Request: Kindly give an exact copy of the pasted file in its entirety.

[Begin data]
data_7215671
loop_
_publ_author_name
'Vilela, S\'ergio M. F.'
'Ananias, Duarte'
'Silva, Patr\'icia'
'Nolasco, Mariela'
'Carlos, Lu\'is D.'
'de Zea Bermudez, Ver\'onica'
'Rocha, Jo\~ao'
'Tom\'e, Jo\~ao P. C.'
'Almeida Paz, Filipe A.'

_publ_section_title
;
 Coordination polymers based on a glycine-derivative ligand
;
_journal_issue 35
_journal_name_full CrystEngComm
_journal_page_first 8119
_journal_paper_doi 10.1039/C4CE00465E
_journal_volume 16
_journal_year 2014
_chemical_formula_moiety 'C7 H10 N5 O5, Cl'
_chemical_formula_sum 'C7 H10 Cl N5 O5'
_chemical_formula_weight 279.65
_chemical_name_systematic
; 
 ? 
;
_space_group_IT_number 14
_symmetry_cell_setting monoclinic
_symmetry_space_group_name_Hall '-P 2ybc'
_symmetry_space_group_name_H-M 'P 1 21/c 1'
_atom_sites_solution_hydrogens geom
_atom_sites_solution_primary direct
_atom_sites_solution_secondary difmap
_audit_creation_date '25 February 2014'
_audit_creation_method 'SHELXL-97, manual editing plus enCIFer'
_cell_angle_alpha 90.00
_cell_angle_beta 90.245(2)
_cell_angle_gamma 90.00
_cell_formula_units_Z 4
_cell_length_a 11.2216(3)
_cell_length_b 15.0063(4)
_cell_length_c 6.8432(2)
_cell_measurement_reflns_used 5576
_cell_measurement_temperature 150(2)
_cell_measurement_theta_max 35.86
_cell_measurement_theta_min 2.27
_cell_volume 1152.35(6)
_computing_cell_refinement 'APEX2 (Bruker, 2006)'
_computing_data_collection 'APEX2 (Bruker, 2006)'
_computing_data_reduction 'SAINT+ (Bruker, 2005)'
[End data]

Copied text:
data_7215671
loop_
_publ_author_name
'Vilela, S\'ergio M. F.'
'Ananias, Duarte'
'Silva, Patr\'icia'
'Nolasco, Mariela'
'Carlos, Lu\'is D.'
'de Zea Bermudez, Ver\'onica'
'Rocha, Jo\~ao'
'Tom\'e, Jo\~ao P. C.'
'Almeida Paz, Filipe A.'

_publ_section_title
;
 Coordination polymers based on a glycine-derivative ligand
;
_journal_issue 35
_journal_name_full CrystEngComm
_journal_page_first 8119
_journal_paper_doi 10.1039/C4CE00465E
_journal_volume 16
_journal_year 2014
_chemical_formula_moiety 'C7 H10 N5 O5, Cl'
_chemical_formula_sum 'C7 H10 Cl N5 O5'
_chemical_formula_weight 279.65
_chemical_name_systematic
; 
 ? 
;
_space_group_IT_number 14
_symmetry_cell_setting monoclinic
_symmetry_space_group_name_Hall '-P 2ybc'
_symmetry_space_group_name_H-M 'P 1 21/c 1'
_atom_sites_solution_hydrogens geom
_atom_sites_solution_primary direct
_atom_sites_solution_secondary difmap
_audit_creation_date '25 February 2014'
_audit_creation_method 'SHELXL-97, manual editing plus enCIFer'
_cell_angle_alpha 90.00
_cell_angle_beta 90.245(2)
_cell_angle_gamma 90.00
_cell_formula_units_Z 4
_cell_length_a 11.2216(3)
_cell_length_b 15.0063(4)
_cell_length_c 6.8432(2)
_cell_measurement_reflns_used 5576
_cell_measurement_temperature 150(2)
_cell_measurement_theta_max 35.86
_cell_measurement_theta_min 2.27
_cell_volume 1152.35(6)
_computing_cell_refinement 'APEX2 (Bruker, 2006)'
_computing_data_collection 'APEX2 (Bruker, 2006)'
_computing_data_reduction 'SAINT+ (Bruker, 2005)'